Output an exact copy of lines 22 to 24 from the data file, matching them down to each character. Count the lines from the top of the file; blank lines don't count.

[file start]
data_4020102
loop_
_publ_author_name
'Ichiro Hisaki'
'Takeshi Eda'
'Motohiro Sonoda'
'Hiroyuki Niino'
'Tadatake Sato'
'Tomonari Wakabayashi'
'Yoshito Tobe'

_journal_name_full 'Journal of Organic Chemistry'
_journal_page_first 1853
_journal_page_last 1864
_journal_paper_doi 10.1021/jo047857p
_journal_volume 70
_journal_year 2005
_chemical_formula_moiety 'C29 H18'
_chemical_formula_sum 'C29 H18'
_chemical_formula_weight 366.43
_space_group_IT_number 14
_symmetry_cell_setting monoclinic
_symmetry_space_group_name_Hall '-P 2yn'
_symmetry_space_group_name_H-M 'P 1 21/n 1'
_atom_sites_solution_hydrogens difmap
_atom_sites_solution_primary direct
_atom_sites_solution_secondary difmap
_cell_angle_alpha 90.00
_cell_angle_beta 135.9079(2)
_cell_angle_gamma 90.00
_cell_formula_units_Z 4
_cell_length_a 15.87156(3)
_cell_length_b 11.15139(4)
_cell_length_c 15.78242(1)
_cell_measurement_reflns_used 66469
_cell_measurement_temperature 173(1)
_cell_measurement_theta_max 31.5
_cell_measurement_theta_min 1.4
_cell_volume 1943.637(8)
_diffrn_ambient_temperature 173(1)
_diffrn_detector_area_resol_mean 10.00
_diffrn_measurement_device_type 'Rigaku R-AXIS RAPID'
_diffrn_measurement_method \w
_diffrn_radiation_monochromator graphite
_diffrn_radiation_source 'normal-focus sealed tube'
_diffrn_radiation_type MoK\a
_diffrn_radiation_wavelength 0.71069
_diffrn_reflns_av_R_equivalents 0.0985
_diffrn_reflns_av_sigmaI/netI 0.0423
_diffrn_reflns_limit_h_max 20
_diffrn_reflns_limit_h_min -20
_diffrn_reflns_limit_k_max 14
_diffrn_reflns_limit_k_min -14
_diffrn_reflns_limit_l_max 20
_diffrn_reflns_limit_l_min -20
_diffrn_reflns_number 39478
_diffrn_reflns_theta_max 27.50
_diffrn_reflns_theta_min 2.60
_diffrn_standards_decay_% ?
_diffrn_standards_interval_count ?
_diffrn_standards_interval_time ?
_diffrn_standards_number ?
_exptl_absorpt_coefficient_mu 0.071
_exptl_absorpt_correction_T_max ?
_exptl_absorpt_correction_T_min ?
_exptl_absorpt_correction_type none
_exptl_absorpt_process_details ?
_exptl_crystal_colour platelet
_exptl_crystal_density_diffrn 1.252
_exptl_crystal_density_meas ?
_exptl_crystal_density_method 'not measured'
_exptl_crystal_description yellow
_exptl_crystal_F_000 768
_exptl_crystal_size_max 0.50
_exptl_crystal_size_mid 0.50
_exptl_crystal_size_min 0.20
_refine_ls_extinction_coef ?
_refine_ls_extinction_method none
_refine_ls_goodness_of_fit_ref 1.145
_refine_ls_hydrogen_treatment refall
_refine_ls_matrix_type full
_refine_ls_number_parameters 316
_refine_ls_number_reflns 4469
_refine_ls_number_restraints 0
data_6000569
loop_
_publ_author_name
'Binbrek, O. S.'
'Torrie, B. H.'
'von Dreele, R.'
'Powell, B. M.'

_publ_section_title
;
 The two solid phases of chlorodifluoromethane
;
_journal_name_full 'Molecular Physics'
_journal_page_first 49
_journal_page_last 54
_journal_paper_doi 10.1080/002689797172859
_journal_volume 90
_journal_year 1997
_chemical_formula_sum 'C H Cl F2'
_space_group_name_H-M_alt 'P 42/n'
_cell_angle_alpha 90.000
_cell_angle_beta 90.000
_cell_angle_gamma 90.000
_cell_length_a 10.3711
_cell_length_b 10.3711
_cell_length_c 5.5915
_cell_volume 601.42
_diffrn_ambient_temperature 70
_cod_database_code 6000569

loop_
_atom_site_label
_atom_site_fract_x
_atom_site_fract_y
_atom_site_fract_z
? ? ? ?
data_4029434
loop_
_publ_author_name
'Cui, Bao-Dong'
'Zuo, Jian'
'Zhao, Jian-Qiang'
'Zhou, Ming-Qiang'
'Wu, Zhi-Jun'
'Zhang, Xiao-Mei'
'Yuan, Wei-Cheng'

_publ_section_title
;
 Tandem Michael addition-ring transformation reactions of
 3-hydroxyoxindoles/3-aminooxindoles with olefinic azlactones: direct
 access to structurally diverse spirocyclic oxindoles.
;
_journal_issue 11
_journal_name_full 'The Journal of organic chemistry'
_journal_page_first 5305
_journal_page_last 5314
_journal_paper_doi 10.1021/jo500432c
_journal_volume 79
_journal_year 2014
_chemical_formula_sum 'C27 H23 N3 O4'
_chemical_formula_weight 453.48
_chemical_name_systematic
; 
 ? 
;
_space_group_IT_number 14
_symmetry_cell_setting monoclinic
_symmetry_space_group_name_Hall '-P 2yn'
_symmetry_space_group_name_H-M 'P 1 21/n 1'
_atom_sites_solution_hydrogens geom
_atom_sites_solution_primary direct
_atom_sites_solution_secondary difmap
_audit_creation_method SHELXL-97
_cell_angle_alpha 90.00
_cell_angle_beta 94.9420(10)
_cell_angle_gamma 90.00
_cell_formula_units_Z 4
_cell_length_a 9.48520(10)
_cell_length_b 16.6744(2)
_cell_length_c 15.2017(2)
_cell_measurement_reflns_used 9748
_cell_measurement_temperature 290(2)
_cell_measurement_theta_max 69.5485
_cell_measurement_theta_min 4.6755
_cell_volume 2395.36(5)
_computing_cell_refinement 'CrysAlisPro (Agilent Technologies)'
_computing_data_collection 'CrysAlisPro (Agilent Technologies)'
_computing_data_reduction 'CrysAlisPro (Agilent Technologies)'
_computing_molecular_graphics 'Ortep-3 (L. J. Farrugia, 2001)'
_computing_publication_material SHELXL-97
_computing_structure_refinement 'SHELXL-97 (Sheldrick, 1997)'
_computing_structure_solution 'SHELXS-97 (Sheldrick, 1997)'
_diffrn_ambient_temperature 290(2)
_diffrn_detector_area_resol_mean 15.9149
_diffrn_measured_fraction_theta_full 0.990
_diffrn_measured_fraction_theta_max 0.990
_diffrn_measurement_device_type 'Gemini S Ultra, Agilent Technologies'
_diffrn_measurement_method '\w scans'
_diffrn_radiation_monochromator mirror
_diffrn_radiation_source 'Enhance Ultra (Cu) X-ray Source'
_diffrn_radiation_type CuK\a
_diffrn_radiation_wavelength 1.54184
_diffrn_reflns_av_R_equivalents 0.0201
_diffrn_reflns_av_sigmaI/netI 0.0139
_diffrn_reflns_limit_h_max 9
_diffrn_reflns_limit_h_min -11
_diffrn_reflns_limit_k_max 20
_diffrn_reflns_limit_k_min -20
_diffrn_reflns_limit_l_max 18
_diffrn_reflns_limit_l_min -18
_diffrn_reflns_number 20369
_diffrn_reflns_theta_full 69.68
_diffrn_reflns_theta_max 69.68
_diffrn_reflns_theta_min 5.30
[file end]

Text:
_symmetry_space_group_name_Hall '-P 2yn'
_symmetry_space_group_name_H-M 'P 1 21/n 1'
_atom_sites_solution_hydrogens difmap